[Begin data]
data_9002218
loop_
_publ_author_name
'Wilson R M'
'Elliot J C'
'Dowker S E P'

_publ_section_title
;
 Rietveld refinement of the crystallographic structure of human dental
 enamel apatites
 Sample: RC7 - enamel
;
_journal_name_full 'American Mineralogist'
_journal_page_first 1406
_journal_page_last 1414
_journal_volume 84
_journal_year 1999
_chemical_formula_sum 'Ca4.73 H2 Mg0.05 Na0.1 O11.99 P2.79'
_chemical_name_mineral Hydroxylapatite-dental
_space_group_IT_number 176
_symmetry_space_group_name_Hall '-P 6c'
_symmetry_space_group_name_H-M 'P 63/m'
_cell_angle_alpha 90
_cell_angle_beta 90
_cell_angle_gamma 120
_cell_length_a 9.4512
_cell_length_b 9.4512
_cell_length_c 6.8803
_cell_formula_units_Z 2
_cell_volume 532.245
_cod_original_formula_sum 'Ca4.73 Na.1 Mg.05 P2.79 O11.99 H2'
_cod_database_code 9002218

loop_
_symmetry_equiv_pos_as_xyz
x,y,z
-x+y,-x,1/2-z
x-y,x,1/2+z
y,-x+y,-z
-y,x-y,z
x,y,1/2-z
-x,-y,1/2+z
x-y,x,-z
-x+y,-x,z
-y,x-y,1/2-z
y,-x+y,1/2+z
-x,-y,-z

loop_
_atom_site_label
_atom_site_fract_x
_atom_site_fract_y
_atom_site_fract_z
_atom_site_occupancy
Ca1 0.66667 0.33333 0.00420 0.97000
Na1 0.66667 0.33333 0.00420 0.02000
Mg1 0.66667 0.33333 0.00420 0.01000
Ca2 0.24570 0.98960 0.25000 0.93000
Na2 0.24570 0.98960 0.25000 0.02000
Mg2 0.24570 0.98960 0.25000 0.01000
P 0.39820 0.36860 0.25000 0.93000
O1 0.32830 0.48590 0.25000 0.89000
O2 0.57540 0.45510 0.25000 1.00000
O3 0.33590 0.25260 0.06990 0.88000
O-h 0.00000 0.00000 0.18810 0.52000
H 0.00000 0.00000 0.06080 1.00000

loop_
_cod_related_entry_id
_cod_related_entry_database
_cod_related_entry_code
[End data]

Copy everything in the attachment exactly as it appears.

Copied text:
data_9002218
loop_
_publ_author_name
'Wilson R M'
'Elliot J C'
'Dowker S E P'

_publ_section_title
;
 Rietveld refinement of the crystallographic structure of human dental
 enamel apatites
 Sample: RC7 - enamel
;
_journal_name_full 'American Mineralogist'
_journal_page_first 1406
_journal_page_last 1414
_journal_volume 84
_journal_year 1999
_chemical_formula_sum 'Ca4.73 H2 Mg0.05 Na0.1 O11.99 P2.79'
_chemical_name_mineral Hydroxylapatite-dental
_space_group_IT_number 176
_symmetry_space_group_name_Hall '-P 6c'
_symmetry_space_group_name_H-M 'P 63/m'
_cell_angle_alpha 90
_cell_angle_beta 90
_cell_angle_gamma 120
_cell_length_a 9.4512
_cell_length_b 9.4512
_cell_length_c 6.8803
_cell_formula_units_Z 2
_cell_volume 532.245
_cod_original_formula_sum 'Ca4.73 Na.1 Mg.05 P2.79 O11.99 H2'
_cod_database_code 9002218

loop_
_symmetry_equiv_pos_as_xyz
x,y,z
-x+y,-x,1/2-z
x-y,x,1/2+z
y,-x+y,-z
-y,x-y,z
x,y,1/2-z
-x,-y,1/2+z
x-y,x,-z
-x+y,-x,z
-y,x-y,1/2-z
y,-x+y,1/2+z
-x,-y,-z

loop_
_atom_site_label
_atom_site_fract_x
_atom_site_fract_y
_atom_site_fract_z
_atom_site_occupancy
Ca1 0.66667 0.33333 0.00420 0.97000
Na1 0.66667 0.33333 0.00420 0.02000
Mg1 0.66667 0.33333 0.00420 0.01000
Ca2 0.24570 0.98960 0.25000 0.93000
Na2 0.24570 0.98960 0.25000 0.02000
Mg2 0.24570 0.98960 0.25000 0.01000
P 0.39820 0.36860 0.25000 0.93000
O1 0.32830 0.48590 0.25000 0.89000
O2 0.57540 0.45510 0.25000 1.00000
O3 0.33590 0.25260 0.06990 0.88000
O-h 0.00000 0.00000 0.18810 0.52000
H 0.00000 0.00000 0.06080 1.00000

loop_
_cod_related_entry_id
_cod_related_entry_database
_cod_related_entry_code